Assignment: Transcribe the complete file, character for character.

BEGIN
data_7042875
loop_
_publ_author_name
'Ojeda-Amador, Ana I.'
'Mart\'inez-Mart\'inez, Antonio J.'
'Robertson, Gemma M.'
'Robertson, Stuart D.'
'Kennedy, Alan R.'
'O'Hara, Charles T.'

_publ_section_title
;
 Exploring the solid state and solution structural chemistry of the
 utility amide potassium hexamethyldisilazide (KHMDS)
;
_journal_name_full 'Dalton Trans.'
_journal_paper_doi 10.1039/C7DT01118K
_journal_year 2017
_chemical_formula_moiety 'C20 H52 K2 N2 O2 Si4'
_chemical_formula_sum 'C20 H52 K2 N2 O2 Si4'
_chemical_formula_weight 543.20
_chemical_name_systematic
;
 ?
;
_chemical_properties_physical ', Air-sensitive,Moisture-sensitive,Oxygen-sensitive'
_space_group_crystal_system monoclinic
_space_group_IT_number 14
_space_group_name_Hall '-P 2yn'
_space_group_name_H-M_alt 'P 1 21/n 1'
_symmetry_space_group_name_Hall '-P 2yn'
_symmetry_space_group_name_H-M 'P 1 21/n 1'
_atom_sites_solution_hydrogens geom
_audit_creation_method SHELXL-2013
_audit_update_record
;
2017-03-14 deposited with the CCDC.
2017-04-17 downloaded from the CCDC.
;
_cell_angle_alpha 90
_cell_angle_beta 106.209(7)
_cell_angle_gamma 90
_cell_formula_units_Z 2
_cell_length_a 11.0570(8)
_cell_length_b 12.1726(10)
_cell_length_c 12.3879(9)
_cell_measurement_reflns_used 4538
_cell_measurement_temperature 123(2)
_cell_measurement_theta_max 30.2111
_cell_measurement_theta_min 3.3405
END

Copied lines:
data_7042875
loop_
_publ_author_name
'Ojeda-Amador, Ana I.'
'Mart\'inez-Mart\'inez, Antonio J.'
'Robertson, Gemma M.'
'Robertson, Stuart D.'
'Kennedy, Alan R.'
'O'Hara, Charles T.'

_publ_section_title
;
 Exploring the solid state and solution structural chemistry of the
 utility amide potassium hexamethyldisilazide (KHMDS)
;
_journal_name_full 'Dalton Trans.'
_journal_paper_doi 10.1039/C7DT01118K
_journal_year 2017
_chemical_formula_moiety 'C20 H52 K2 N2 O2 Si4'
_chemical_formula_sum 'C20 H52 K2 N2 O2 Si4'
_chemical_formula_weight 543.20
_chemical_name_systematic
;
 ?
;
_chemical_properties_physical ', Air-sensitive,Moisture-sensitive,Oxygen-sensitive'
_space_group_crystal_system monoclinic
_space_group_IT_number 14
_space_group_name_Hall '-P 2yn'
_space_group_name_H-M_alt 'P 1 21/n 1'
_symmetry_space_group_name_Hall '-P 2yn'
_symmetry_space_group_name_H-M 'P 1 21/n 1'
_atom_sites_solution_hydrogens geom
_audit_creation_method SHELXL-2013
_audit_update_record
;
2017-03-14 deposited with the CCDC.
2017-04-17 downloaded from the CCDC.
;
_cell_angle_alpha 90
_cell_angle_beta 106.209(7)
_cell_angle_gamma 90
_cell_formula_units_Z 2
_cell_length_a 11.0570(8)
_cell_length_b 12.1726(10)
_cell_length_c 12.3879(9)
_cell_measurement_reflns_used 4538
_cell_measurement_temperature 123(2)
_cell_measurement_theta_max 30.2111
_cell_measurement_theta_min 3.3405